base- Basic libraries

Copyright(c) The University of Glasgow, 2008-2009
Licensesee libraries/base/LICENSE
Safe HaskellTrustworthy



Types for text encoding/decoding



data BufferCodec from to state Source




encode :: CodeBuffer from to

The encode function translates elements of the buffer from to the buffer to. It should translate as many elements as possible given the sizes of the buffers, including translating zero elements if there is either not enough room in to, or from does not contain a complete multibyte sequence.

If multiple CodingProgress returns are possible, OutputUnderflow must be preferred to InvalidSequence. This allows GHC's IO library to assume that if we observe InvalidSequence there is at least a single element available in the output buffer.

The fact that as many elements as possible are translated is used by the IO library in order to report translation errors at the point they actually occur, rather than when the buffer is translated.

recover :: Buffer from -> Buffer to -> IO (Buffer from, Buffer to)

The recover function is used to continue decoding in the presence of invalid or unrepresentable sequences. This includes both those detected by encode returning InvalidSequence and those that occur because the input byte sequence appears to be truncated.

Progress will usually be made by skipping the first element of the from buffer. This function should only be called if you are certain that you wish to do this skipping and if the to buffer has at least one element of free space. Because this function deals with decoding failure, it assumes that the from buffer has at least one element.

recover may raise an exception rather than skipping anything.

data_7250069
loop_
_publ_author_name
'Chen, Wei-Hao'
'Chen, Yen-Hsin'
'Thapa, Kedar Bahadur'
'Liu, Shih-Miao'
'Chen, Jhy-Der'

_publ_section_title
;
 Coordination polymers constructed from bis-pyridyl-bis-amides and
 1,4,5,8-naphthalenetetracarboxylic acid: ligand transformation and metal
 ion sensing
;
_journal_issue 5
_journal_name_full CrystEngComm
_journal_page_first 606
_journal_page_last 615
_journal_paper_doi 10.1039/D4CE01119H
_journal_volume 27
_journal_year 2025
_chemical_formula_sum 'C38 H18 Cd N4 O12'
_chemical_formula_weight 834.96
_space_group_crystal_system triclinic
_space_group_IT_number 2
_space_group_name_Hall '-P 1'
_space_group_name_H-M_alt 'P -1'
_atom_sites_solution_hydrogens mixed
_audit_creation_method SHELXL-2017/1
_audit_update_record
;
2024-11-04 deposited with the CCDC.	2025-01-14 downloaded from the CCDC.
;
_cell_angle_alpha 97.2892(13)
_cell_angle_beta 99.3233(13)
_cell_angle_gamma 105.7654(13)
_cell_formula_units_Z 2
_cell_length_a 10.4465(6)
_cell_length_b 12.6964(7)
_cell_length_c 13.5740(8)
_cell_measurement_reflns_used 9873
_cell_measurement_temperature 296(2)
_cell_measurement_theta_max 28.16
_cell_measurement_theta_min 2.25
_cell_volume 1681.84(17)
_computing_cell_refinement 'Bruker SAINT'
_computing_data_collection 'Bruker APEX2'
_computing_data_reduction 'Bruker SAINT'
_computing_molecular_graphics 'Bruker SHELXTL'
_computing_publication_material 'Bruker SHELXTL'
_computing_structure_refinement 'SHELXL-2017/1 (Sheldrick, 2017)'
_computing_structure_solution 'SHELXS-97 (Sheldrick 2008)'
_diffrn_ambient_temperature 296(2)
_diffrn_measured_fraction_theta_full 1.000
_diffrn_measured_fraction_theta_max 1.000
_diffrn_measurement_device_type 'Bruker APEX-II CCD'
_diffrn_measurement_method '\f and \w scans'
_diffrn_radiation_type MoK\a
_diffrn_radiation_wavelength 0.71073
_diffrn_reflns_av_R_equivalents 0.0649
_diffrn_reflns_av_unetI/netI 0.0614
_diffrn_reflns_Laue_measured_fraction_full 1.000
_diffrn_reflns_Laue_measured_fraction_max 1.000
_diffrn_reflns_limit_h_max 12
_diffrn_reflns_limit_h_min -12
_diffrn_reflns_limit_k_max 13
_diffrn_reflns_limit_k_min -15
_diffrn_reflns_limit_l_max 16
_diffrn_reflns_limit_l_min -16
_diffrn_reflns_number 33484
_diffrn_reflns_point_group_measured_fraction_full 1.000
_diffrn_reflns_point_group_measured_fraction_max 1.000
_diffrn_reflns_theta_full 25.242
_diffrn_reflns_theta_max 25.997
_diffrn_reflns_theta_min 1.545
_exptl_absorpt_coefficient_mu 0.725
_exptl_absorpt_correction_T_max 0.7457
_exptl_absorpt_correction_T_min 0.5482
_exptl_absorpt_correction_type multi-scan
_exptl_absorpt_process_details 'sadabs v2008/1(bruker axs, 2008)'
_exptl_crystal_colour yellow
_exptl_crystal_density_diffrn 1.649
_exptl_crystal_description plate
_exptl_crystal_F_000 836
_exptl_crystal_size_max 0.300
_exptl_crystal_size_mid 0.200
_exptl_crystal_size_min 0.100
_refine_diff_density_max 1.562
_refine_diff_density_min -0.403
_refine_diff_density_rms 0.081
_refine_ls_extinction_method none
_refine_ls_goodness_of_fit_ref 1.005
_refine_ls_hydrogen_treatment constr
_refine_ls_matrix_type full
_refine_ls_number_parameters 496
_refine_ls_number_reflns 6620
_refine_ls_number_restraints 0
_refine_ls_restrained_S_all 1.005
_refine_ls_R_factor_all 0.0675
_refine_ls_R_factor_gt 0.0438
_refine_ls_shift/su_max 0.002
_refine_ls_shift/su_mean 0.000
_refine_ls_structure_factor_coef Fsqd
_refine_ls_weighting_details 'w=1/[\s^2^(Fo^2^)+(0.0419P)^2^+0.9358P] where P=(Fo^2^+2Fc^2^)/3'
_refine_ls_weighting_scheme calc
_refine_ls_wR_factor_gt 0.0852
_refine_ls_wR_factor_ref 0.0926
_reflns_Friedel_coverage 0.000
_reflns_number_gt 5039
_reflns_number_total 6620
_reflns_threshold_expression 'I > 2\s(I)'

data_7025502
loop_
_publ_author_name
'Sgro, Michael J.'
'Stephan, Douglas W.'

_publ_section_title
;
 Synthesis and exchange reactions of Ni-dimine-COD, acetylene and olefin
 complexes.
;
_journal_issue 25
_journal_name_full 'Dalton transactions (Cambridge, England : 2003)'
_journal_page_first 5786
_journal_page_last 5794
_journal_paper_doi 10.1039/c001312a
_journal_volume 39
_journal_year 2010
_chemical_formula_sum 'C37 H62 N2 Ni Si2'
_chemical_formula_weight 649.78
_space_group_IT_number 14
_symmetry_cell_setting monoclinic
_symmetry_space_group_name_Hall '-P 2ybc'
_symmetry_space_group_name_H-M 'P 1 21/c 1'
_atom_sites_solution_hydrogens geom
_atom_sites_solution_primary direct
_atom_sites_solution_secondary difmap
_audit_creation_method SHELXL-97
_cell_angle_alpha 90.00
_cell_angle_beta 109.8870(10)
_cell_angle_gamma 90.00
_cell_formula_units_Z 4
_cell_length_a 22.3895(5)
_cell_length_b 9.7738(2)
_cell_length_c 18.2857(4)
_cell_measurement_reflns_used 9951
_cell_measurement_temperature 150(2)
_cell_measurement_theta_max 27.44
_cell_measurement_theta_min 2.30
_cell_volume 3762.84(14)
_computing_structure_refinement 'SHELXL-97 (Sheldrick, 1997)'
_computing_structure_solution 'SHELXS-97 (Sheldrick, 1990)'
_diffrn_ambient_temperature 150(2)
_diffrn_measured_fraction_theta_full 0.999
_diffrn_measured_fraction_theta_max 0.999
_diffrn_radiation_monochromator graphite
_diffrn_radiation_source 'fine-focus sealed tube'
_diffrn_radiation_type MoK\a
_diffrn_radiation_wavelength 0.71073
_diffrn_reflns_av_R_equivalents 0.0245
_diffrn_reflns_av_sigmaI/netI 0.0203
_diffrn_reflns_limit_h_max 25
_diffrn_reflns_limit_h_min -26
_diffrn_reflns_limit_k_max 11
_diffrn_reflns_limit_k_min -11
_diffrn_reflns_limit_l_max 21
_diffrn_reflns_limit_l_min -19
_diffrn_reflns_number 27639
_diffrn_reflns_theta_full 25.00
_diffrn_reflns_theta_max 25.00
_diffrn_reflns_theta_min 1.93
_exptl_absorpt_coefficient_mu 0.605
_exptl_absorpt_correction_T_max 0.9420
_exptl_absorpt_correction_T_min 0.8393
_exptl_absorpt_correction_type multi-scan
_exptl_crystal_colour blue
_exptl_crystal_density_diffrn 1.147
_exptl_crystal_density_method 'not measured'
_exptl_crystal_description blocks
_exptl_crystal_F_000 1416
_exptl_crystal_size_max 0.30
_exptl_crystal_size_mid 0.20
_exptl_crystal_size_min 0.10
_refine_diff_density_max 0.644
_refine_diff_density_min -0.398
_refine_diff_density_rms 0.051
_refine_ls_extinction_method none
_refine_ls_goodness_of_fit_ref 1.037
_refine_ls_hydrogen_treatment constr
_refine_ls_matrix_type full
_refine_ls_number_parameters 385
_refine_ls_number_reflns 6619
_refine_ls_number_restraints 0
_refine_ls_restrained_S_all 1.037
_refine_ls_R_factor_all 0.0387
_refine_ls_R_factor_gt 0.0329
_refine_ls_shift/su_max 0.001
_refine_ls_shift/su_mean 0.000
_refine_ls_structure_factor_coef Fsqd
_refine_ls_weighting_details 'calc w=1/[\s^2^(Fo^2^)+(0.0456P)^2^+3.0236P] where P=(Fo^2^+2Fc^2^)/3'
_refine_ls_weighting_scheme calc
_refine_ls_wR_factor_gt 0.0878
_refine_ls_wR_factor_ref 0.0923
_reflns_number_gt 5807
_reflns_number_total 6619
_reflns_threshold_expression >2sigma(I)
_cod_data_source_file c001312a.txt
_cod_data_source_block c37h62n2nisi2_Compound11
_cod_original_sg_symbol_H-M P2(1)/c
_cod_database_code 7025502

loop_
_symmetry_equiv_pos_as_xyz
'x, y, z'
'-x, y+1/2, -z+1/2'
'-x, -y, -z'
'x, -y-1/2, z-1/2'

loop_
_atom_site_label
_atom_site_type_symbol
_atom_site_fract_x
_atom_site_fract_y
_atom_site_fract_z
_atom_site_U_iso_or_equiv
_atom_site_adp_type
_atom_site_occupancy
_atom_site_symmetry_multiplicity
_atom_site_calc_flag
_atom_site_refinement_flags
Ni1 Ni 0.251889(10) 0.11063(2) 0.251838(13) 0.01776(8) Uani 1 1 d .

Currently, some implementations of recover may mutate the input buffer. In particular, this feature is used to implement transliteration.


close :: IO ()

Resources associated with the encoding may now be released. The encode function may not be called again after calling close.

getState :: IO state

Return the current state of the codec.

Many codecs are not stateful, and in these case the state can be represented as '()'. Other codecs maintain a state. For example, UTF-16 recognises a BOM (byte-order-mark) character at the beginning of the input, and remembers thereafter whether to use big-endian or little-endian mode. In this case, the state of the codec would include two pieces of information: whether we are at the beginning of the stream (the BOM only occurs at the beginning), and if not, whether to use the big or little-endian encoding.

setState :: state -> IO ()

data TextEncoding Source

A TextEncoding is a specification of a conversion scheme between sequences of bytes and sequences of Unicode characters.

For example, UTF-8 is an encoding of Unicode characters into a sequence of bytes. The TextEncoding for UTF-8 is utf8.


forall dstate estate . TextEncoding 


textEncodingName :: String

a string that can be passed to mkTextEncoding to create an equivalent TextEncoding.

mkTextDecoder :: IO (TextDecoder dstate)

Creates a means of decoding bytes into characters: the result must not be shared between several byte sequences or simultaneously across threads

mkTextEncoder :: IO (TextEncoder estate)

Creates a means of encode characters into bytes: the result must not be shared between several character sequences or simultaneously across threads


type CodeBuffer from to = Buffer from -> Buffer to -> IO (CodingProgress, Buffer from, Buffer to) Source

data CodingProgress Source




Stopped because the input contains insufficient available elements, or all of the input sequence has been sucessfully translated.


Stopped because the output contains insufficient free elements


Stopped because there are sufficient free elements in the output to output at least one encoded ASCII character, but the input contains an invalid or unrepresentable sequence